While the latest mini-bear run has pushed the FTSE 100 (FTSEINDICES: ^FTSE) steadily away from the 13-year record high of 6,876 it set in May, at 6,499 points it is at least still 893 points above last November’s low of 5,606. The general direction of London’s main index, surely, is still upwards, as the UK heads out of recession.
Sadly, the same cannot be said of all companies. Here are three names that have been heading firmly downwards and setting fresh lows of late:
Shares in Imperial Tobacco (LSE: IMT) (NASDAQOTH: ITYBY.US) are once again testing new 52-week lows.
At 2,153p today, the price has not quite re-plumbed last week’s depths of around 2,120p, but the shares do seem to be on a steady downward trend and have been since May.
But while it’s disappointing for shareholders, the global decline in smoking that might finally have started has to be good news for the rest of us, as rival British American Tobacco has had a similar share-price experience.
Imperial is still forecast to bring in a 4% rise in earnings per share (EPS) for the year to September, putting the shares on a forward P/E of around only 10, and should be offering a dividend yield of around 5.4%. Are we looking at a bargain investment now, or the beginning of the end? I know what I hope for.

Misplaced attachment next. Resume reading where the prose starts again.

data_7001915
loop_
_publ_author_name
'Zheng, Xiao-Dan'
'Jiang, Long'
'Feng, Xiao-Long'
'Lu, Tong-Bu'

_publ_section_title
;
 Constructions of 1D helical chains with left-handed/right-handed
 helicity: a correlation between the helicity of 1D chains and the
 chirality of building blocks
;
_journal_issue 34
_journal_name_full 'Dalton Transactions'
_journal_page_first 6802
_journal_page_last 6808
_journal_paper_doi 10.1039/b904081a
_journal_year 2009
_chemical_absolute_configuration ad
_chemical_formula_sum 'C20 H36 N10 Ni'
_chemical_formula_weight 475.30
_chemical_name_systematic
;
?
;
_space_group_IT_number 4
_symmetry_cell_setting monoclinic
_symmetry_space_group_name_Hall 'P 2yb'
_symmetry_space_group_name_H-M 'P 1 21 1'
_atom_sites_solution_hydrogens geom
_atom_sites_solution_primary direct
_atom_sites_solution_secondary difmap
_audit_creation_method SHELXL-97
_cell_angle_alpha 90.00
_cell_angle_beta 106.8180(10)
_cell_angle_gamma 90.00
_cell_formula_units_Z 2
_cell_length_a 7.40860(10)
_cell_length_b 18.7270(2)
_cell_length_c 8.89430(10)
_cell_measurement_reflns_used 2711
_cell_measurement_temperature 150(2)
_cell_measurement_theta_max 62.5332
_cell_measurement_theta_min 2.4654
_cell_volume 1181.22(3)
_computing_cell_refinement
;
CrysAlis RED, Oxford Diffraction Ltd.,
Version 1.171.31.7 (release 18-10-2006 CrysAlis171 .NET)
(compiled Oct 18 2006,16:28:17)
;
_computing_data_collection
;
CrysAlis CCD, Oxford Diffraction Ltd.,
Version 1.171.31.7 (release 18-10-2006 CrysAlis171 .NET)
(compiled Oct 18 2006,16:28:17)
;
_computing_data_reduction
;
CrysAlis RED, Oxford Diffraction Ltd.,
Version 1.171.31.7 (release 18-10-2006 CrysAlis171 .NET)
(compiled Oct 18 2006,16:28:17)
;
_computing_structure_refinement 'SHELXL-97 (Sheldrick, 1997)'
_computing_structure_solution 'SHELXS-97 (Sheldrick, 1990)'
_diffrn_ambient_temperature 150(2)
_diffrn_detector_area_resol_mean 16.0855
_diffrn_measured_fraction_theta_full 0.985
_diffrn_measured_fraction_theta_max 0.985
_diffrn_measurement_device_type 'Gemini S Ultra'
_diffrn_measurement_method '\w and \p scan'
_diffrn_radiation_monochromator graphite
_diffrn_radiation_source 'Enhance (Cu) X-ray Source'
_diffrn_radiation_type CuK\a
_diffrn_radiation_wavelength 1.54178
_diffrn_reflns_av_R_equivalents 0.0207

Some of our smaller oil & gas explorers have been going through a rough patch, and Bowleven (LSE: BLVN) hasn’t escaped it. Its shares ended at a 52-week closing low of 58p yesterday, picking up just 1p today to 59p by mid-afternoon. That’s a fall of 40% since May’s highs.
The firm reported a $9m first-half loss in March, having attracted zero revenue, and saw its net cash position fall to $90m from $142m during the first six months of its year. BowLeven, operating in West Africa, has had a few exploration successes, but no profits are expected any time soon.
IDOX (LSE: IDOX) is our third loser for today, and though the software supplier to the public sector saw its shares soar as high as 60p in February, the price has since lost precisely 50% to today’s 52-week record low of 30p.
Interim results in June showed a 2% fall in revenue, and a 30% fall in adjusted pre-tax profit to £5m. But the company did lift its dividend 9% to 0.3p per share, “demonstrating the board’s confidence in the business“.
IDOX has reported three years of rising earnings and dividends, and though there’s a 14% fall in EPS forecast for the current year, that does put the shares on a P/E of under 10, falling to 8 based on an EPS recovery predicted for 2014. And there’s not a lot of debt around either. Bargain? Could be.
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> Alan Oscroft does not own any shares mentioned in this article.